Valhalla Golf Club also made its mark on championship golf in 1996. Spectators found some of golf's most spectacular viewing areas in Valhalla Golf Club's natural amphitheaters. The scenic par-5, 542-yard 18th handled 20,000 spectators. The area surrounding the green on the par-4, 422-yard 17th accommodated a gallery of more than 8,000.
Valhalla Golf Club's front nine traverses a low-lying parkland setting where 650,000 cubic yards of earth were moved to build up tees, greens and fairways to a level that would protect the course from major storm damage. Valhalla's greens, tees and fairways are a combination of Pencross and Penway bent grass strains. Overall, there are 42 sand bunkers strategically positioned throughout the course. Valhalla Golf Club's slick greens feature distinct tiers and sections that provide a variety of challenging hole locations. The primary rough is Kentucky bluegrass with fescue making up the secondary rough. The incoming nine holes were carved out of higher, tree-covered terrain with a shallow creek that would come into play on four holes.
The 17,500-square foot clubhouse, featuring a 45-foot Rolex clock tower and a veranda overlooking the 18th green, opened in February 1996. The clubhouse, in the traditional Louisville design, blends both Midwestern and Southern accents.
The Valhalla Golf Club course record of 6-under-par was shared by Nicklaus and Larry Mize - each posting their impressive round weeks after winning respective Masters championships in 1986 and 1987. This was beaten in the 2000 PGA Championship when Jose Maria Olazabal shot a 63.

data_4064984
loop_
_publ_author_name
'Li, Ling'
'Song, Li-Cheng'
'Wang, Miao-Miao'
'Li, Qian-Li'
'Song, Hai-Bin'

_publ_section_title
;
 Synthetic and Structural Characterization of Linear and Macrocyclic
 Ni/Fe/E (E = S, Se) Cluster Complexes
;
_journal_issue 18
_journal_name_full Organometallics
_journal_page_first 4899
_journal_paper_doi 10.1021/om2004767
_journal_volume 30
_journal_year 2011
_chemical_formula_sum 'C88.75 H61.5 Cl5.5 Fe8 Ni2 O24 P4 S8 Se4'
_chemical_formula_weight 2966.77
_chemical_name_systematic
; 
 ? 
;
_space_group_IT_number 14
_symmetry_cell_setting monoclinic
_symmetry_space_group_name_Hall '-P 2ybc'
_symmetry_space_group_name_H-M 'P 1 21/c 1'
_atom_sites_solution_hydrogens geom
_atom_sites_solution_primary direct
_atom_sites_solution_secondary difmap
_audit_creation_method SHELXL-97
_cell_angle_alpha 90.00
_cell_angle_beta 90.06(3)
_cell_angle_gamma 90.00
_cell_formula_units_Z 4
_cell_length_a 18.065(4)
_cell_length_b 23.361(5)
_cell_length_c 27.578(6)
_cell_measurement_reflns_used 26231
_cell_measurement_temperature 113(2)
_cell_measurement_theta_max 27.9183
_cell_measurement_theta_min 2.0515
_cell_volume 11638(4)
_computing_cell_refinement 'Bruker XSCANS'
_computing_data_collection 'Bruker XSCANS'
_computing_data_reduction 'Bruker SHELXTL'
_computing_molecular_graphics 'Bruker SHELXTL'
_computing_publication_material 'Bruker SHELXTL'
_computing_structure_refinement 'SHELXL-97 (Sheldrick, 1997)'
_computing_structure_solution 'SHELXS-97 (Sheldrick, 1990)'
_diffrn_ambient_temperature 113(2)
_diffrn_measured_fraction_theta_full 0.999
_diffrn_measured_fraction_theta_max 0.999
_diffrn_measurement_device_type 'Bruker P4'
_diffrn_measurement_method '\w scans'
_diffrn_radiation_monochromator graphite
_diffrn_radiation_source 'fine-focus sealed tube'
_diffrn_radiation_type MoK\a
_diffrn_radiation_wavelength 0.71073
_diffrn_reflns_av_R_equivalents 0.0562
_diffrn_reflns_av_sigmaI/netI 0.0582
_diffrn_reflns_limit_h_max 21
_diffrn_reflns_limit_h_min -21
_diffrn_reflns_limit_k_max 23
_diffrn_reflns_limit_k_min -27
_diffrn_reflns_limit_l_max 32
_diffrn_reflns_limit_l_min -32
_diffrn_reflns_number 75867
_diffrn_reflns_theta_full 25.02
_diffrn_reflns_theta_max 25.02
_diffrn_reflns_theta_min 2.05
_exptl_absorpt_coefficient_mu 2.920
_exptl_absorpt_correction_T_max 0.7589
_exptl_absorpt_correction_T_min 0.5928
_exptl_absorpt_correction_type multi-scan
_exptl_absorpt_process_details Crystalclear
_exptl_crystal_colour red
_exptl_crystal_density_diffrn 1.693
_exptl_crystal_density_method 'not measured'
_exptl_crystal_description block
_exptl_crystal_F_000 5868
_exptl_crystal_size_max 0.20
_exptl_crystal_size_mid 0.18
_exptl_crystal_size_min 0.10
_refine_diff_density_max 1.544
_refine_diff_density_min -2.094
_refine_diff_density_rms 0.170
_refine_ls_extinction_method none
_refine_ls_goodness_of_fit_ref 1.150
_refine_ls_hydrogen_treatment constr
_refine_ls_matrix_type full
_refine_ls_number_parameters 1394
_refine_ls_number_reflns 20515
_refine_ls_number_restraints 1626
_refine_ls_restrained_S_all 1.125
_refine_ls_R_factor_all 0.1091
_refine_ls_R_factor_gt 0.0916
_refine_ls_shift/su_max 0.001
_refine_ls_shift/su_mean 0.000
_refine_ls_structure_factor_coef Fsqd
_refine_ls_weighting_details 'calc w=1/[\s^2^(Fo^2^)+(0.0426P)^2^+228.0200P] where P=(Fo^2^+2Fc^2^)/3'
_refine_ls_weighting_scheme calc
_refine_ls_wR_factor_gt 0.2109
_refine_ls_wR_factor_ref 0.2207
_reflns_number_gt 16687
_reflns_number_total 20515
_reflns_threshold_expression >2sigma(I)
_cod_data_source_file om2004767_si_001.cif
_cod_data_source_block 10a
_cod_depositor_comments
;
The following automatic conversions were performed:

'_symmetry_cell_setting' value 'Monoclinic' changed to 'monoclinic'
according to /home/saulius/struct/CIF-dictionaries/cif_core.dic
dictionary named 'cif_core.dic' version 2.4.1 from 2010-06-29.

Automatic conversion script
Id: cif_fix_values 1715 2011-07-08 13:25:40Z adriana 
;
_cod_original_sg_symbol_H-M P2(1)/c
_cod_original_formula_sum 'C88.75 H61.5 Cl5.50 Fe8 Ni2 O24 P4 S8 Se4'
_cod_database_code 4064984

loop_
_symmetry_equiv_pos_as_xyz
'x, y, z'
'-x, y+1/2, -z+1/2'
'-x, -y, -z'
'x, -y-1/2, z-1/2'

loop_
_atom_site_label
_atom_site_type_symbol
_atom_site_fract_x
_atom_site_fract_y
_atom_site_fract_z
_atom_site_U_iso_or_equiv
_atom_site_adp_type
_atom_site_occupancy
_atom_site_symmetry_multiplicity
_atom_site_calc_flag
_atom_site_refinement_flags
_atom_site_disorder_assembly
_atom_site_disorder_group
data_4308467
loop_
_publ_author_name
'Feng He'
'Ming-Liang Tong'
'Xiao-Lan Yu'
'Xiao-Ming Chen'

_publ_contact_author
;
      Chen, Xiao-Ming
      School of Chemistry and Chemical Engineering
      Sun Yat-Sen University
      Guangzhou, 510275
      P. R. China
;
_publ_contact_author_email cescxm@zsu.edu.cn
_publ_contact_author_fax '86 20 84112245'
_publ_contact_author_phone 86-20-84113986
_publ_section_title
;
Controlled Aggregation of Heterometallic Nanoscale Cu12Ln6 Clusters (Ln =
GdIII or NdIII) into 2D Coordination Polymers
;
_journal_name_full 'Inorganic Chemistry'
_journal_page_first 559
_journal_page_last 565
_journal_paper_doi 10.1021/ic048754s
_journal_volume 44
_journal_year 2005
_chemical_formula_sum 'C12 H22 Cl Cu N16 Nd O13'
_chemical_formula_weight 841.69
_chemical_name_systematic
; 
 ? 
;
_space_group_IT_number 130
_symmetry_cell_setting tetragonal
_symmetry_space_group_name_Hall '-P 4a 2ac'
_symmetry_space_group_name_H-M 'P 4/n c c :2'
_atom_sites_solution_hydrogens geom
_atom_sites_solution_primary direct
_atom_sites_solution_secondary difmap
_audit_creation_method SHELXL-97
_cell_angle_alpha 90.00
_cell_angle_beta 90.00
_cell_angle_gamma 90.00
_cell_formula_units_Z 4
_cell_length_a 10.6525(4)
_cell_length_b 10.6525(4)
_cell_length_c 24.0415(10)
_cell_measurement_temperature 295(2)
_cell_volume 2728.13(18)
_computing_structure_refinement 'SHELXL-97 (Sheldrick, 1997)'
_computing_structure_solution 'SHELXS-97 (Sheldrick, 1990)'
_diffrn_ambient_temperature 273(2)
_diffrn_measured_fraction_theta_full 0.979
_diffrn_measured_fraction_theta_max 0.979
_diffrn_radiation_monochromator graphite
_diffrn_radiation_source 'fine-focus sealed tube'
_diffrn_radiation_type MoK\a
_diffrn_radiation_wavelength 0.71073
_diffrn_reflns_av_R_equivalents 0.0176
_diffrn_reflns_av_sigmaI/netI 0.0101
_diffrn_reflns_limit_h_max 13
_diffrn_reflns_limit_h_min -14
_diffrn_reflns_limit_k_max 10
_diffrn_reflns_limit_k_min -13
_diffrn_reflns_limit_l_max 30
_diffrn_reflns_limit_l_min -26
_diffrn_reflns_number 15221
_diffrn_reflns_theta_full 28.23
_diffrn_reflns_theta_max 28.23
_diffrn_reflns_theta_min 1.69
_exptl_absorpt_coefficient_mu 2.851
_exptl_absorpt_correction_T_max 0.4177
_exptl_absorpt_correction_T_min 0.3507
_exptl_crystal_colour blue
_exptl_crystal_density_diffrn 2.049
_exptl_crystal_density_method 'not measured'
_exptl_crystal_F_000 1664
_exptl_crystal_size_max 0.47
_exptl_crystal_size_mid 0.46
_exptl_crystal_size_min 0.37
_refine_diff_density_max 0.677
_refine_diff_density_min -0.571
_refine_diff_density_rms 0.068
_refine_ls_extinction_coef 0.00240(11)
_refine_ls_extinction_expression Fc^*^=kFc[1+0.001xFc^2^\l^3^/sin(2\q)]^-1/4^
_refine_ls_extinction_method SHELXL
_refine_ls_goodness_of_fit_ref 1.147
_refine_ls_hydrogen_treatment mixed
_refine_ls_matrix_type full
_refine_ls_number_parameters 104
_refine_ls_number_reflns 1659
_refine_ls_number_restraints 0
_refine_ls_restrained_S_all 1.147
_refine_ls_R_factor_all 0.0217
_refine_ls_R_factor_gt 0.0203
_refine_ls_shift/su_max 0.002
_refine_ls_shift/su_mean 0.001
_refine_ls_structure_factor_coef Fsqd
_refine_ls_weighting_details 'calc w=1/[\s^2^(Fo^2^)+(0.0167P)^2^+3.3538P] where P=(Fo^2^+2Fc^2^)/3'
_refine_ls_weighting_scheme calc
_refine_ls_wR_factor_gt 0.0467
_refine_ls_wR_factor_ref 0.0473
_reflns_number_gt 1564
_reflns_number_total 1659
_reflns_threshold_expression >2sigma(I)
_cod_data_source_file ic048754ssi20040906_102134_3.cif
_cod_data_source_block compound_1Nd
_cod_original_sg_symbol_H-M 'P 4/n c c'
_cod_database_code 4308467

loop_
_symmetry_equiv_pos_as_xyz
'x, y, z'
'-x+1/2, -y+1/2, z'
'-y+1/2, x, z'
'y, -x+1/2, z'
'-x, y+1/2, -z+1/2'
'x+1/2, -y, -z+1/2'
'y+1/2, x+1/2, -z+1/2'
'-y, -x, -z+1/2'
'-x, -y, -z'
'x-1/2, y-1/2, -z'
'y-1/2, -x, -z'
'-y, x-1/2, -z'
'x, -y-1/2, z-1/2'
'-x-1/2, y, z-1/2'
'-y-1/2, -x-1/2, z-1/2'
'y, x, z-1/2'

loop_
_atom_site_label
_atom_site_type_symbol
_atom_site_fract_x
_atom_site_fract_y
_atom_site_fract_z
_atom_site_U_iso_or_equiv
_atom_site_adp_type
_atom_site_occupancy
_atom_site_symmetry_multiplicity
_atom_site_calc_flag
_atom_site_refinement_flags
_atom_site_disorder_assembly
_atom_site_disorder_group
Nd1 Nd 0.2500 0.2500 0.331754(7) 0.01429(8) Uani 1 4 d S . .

Valhalla Golf Club underwent minimal facelifts in its preparation for its first major championship. The primary work centered on the course's par-3 holes. The tees were enlarged on the 3rd and 8th holes, and the green at the 168-yard 11th was extended 15 yards. The tee at the 210-yard 14th was elevated 25 feet and a bridge was built over Brush Run Creek. In addition, three fairway bunkers were installed on the par-5, 597-yard seventh hole to provide more definition to the longest hole on the course. For the 78th PGA Championship, the left-hand "chute" option was closed which made this hole a true three-shot par-5. Finally, a new tee was built on the 422-yard par-4 17th and a portion of the green was leveled to allow for an additional hole placements.
For the 82nd PGA Championship a number of minor changes were made to the golf course. The reason for the changes was not to lengthen the course but rather to encourage players to use their drivers or longer clubs from the tee to reach the primary landing areas. To this end, new tees were built on the 1st, 2nd and 6th holes while existing tees were extended on holes Nos. 5 and 12. In addition the "island" fairway on hole No. 7 was available for players wanting to take and risk the more direct route on the 597-yard par-5. The back right of No. 8 green was extended to allow for another hole location and a bunker was added on the left side of No. 9 fairway to tighten the tee shot landing area.
On December 8, 2000, The PGA announced that the 37th Ryder Cup in 2008 would be played at Valhalla Golf Club. The Senior PGA Championship was played at Valhalla in May of 2004. The PGA Club Professional Championship was played in June of 2002.